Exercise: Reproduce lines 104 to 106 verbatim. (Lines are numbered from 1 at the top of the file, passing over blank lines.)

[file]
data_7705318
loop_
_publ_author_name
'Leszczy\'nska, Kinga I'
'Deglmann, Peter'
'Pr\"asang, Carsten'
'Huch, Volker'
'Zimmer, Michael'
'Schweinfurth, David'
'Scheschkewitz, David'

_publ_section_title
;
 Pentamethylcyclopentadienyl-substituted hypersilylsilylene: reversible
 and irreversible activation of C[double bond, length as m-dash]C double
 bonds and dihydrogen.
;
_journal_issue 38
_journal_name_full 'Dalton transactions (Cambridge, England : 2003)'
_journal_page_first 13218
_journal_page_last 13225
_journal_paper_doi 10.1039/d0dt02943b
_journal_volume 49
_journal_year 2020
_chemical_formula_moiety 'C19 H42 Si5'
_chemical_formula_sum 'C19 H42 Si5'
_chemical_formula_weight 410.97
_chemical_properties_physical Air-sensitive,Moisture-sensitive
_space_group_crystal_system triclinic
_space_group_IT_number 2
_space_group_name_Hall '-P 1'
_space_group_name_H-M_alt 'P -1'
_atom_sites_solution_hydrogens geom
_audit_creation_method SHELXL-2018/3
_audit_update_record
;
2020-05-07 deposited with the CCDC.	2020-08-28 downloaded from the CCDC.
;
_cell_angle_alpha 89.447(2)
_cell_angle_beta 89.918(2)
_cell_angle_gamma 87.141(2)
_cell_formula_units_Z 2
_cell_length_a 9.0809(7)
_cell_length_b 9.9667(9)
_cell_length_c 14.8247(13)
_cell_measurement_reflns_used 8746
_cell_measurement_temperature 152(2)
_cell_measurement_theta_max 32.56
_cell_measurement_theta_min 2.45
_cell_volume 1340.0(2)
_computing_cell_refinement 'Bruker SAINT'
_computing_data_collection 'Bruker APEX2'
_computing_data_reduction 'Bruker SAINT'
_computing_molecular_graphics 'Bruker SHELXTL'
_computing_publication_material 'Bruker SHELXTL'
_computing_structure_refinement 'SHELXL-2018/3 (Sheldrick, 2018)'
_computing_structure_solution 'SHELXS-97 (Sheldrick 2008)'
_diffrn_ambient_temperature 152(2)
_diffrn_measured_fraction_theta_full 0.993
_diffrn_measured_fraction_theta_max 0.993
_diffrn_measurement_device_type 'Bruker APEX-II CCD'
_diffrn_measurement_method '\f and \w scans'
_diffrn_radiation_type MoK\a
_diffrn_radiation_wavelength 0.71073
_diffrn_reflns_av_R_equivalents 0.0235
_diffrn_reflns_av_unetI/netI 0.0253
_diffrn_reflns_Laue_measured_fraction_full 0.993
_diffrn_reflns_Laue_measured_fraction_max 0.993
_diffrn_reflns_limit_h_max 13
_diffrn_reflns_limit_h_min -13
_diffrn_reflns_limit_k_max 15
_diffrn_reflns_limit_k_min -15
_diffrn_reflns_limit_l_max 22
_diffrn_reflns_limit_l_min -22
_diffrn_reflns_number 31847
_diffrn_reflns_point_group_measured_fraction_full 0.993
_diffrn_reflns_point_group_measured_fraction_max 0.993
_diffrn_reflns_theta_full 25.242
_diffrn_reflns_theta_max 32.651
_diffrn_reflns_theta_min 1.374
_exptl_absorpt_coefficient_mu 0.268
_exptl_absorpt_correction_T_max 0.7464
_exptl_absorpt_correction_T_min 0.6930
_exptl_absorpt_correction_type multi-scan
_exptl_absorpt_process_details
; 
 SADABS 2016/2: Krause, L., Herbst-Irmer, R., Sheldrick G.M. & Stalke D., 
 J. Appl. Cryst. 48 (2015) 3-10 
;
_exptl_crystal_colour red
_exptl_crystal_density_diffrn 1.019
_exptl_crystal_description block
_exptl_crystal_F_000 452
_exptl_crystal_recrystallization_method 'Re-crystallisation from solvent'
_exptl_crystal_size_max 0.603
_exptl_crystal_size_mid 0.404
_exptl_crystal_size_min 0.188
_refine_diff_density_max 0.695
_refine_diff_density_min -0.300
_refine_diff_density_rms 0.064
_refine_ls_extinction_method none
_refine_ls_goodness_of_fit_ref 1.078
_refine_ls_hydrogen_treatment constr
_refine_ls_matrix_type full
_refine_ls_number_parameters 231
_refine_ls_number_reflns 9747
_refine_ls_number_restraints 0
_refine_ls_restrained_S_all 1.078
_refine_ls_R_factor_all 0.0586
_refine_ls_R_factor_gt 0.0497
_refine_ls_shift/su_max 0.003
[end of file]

_refine_ls_number_parameters 231
_refine_ls_number_reflns 9747
_refine_ls_number_restraints 0